Opening the door to further study
Closer cooperation between colleges and schools is one of the pillars of the Scottish government's youth employment strategy. Now Forth Valley College has come up with a pioneering approach to improving its dialogue with local schools.
The college has launched a portal that gives schoolteachers constant access to real-time information about students' applications, interviews and offers for places on courses and modern apprenticeships.
David Allison, the college's associate principal for information systems, said the aim was to promote two-way dialogue between the college and local-authority-run high schools in order to ensure learners achieved their potential. Because the system relied on information the college already held, it created little extra work for staff, he explained.
Schools could use the portal to support students with applications and prepare them for interviews, Mr Allison added. "The portal will also help schools to identify pupils who have not submitted a college application, declined an offer or not shown up for an interview. They will also be able to offer advice to pupils who have been unsuccessful with an application and encourage them to seek an alternative progression route."
Steve Dougan, senior phase and Opportunities for All coordinator for Falkirk Council, was frustrated by the fact that schools had long been able to track pupils' university applications through the Ucas system but not their applications to local colleges. He raised the issue and Forth Valley College's information systems team got to work developing the portal. The system was launched in the spring and piloted with Falkirk schools - it will be extended to Stirling and Clackmannanshire high schools in the coming weeks.
Mr Dougan told TESS that the portal not only allowed teachers and other relevant staff members to track whether a student had applied for a course, been invited for interview or received an offer, but it also meant they could help students to work towards meeting the requirements of a conditional offer. In addition, students could be better supported at the interview stage, with teachers having access to detailed information - down to the room where the interview would take place.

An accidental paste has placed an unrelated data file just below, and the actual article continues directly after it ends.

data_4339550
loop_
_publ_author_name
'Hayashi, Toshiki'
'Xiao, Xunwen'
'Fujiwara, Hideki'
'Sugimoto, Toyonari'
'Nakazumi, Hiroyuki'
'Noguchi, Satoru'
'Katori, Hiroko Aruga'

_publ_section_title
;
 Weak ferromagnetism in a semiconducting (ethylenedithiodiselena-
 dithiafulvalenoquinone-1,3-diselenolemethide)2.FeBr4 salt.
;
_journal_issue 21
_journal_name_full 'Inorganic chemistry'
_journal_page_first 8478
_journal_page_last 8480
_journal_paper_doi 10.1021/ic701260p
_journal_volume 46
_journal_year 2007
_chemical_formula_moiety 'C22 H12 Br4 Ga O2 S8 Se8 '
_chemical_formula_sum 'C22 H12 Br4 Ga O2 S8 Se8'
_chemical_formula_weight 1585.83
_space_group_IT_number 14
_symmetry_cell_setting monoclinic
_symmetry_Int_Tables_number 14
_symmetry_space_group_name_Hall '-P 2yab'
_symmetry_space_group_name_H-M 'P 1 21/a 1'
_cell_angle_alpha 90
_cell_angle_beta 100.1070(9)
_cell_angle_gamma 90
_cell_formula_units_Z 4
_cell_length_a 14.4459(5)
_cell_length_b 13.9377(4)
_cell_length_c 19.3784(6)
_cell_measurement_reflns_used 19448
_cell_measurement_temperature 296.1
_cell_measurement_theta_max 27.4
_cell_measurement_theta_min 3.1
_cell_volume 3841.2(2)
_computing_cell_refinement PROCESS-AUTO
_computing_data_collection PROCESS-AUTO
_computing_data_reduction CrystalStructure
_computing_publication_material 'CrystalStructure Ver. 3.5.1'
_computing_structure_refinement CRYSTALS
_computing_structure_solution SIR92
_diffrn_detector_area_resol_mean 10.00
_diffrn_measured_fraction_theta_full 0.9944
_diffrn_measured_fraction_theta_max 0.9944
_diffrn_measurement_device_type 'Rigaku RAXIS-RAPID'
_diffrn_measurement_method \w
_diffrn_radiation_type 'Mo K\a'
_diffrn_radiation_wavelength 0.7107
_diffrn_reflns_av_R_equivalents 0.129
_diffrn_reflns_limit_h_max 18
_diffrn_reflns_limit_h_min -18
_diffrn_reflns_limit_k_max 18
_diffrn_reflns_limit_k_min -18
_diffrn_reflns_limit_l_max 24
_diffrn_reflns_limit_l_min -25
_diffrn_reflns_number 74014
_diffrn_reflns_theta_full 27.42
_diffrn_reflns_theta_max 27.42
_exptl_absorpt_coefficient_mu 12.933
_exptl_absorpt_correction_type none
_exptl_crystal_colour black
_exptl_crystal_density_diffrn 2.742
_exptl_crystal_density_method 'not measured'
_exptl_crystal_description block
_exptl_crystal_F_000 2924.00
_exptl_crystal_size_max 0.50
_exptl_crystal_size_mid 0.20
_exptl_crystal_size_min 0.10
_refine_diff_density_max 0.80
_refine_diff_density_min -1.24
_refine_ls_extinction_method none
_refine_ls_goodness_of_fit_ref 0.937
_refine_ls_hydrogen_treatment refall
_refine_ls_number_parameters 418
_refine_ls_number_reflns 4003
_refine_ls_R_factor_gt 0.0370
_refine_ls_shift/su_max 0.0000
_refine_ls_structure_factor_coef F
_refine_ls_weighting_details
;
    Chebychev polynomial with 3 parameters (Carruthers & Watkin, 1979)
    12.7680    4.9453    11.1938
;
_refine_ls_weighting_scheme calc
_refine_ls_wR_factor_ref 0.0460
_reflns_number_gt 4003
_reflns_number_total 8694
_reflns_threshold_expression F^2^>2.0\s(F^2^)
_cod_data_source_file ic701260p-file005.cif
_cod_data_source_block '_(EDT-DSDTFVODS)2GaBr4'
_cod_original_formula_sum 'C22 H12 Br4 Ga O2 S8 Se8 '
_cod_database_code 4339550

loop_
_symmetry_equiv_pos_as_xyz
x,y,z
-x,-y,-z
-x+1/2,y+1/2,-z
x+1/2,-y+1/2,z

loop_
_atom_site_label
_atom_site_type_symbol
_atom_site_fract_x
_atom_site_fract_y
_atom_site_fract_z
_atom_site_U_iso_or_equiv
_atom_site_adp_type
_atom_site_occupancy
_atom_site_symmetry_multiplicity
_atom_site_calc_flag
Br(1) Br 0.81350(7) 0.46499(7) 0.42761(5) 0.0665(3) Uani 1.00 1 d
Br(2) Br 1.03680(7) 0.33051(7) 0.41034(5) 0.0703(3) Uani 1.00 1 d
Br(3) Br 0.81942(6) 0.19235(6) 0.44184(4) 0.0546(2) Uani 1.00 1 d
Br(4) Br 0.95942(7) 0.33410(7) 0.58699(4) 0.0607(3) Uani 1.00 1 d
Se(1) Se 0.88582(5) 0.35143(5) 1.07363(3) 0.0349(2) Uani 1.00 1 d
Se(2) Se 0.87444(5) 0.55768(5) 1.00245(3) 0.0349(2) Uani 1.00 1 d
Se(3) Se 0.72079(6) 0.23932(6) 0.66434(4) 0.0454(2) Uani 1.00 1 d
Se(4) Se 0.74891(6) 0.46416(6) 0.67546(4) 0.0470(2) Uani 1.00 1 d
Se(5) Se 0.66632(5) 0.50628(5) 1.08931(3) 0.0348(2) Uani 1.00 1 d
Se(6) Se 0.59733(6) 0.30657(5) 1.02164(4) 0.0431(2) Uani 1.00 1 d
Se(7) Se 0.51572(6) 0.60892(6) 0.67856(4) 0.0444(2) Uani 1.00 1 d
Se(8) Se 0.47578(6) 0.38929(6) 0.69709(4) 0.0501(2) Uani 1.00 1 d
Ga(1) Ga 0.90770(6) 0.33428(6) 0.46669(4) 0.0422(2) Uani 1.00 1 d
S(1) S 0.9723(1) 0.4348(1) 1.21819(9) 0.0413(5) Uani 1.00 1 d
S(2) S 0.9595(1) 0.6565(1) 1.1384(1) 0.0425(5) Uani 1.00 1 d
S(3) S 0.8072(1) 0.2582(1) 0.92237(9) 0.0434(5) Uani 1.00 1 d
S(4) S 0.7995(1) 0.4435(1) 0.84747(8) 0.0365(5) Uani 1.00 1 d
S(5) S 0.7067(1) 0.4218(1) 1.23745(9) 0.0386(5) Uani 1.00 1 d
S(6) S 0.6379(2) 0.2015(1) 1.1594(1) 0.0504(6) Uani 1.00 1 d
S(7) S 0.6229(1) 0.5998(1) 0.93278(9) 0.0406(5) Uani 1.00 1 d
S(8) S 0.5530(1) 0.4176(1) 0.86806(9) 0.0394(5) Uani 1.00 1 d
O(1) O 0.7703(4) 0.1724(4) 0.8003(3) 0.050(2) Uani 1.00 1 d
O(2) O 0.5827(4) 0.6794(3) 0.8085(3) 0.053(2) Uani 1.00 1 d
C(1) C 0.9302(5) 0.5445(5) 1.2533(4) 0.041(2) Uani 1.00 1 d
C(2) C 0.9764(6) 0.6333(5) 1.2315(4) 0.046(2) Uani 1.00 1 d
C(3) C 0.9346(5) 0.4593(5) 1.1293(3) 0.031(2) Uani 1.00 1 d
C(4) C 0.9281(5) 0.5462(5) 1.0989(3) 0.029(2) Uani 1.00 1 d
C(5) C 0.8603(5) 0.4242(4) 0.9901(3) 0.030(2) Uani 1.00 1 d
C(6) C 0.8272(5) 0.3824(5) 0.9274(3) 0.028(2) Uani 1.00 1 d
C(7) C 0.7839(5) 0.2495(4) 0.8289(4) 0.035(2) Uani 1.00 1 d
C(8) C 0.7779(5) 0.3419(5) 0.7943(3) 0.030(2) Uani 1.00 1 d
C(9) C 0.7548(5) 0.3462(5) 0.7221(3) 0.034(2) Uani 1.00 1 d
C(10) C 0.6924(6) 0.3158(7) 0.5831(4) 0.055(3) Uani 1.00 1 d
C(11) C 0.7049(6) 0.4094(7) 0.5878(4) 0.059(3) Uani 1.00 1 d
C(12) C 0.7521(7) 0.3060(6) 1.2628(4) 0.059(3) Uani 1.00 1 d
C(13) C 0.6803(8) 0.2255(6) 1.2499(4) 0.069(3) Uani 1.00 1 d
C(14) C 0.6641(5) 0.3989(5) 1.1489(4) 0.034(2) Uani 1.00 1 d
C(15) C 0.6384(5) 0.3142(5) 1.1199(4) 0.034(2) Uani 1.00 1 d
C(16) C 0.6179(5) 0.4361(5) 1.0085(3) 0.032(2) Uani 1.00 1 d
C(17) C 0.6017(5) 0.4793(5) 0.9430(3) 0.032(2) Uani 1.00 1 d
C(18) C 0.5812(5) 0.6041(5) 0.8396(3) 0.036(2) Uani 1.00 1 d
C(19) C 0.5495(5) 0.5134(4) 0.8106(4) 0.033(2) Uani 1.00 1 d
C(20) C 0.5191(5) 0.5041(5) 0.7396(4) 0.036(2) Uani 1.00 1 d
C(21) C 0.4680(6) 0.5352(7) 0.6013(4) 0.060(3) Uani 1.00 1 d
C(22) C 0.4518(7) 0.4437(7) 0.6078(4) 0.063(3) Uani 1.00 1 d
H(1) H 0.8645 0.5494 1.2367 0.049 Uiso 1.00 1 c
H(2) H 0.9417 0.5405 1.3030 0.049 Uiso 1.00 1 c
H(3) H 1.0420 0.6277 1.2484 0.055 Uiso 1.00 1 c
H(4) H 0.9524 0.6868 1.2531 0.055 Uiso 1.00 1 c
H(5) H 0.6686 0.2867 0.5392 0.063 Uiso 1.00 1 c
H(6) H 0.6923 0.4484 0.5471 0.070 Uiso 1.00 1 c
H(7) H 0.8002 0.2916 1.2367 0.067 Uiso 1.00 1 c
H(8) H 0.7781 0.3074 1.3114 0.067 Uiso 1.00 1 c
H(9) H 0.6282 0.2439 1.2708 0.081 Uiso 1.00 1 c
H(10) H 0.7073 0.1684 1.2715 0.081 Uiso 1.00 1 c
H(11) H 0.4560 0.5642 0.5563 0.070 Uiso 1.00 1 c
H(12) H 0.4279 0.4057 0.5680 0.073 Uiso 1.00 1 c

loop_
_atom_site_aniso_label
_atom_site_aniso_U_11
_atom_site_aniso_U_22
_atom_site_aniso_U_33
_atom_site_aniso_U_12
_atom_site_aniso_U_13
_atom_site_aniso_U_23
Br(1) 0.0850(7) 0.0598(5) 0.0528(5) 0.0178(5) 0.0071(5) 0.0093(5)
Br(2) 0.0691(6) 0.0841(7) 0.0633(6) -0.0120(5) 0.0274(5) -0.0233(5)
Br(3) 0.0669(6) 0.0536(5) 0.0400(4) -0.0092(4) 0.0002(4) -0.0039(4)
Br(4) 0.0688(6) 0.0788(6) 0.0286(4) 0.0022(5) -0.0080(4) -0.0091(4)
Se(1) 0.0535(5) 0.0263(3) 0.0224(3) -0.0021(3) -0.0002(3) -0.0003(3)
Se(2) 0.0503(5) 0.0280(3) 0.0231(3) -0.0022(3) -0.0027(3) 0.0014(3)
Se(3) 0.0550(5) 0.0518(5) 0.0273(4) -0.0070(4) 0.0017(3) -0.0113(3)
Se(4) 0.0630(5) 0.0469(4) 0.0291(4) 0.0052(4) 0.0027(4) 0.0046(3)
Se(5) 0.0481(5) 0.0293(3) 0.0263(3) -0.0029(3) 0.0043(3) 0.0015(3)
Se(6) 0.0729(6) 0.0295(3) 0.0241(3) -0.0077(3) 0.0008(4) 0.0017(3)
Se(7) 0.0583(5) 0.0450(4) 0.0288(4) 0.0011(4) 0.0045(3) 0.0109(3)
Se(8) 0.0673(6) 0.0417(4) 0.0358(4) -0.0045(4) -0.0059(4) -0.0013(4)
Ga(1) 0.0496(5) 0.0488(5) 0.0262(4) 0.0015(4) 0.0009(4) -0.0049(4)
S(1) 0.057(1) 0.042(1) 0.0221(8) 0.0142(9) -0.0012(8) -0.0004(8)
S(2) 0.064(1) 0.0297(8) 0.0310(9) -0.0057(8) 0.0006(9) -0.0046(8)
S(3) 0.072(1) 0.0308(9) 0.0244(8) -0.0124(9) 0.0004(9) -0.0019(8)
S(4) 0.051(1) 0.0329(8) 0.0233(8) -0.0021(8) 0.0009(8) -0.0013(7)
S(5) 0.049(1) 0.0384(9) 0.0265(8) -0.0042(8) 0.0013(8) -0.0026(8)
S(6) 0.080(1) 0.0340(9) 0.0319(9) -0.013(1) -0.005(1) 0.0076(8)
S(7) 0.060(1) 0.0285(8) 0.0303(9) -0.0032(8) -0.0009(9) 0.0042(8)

Wealth of knowledge
The portal is also a useful resource for the council, according to Mr Dougan, who said it allowed the education service to find out "how many of our young people are applying to Forth Valley College from each of our secondary schools and analyse how successful they are".
"I'm extremely confident that it will significantly improve the success rate of our more vulnerable young people due to the additional knowledge each school now has around the various stages of the application process," he added. "I can't understand why no one has thought of this before. It is just such a simple way of making sure as many of our young people as possible are in the right place at the right time."
And the opportunities the portal offers don't stop there. In the coming months, the college hopes to add details of the references students will need. Mr Allison said developers were also planning to add information on late availability for courses and school-college partnership courses for 2016-17. "As more people use the service, they will come up with more ideas and we will do our best to meet those," he added.
Peter Graham, principal teacher for enterprise and transitions at Denny High School in Falkirk, was equally enthusiastic. "We have been able to use the data to see where our pupils are being successful and where they are not," he said. "This is helping in our discussions to look at how we may need to modify our senior phase options in order to help more young people progress to courses that they are currently not succeeding in."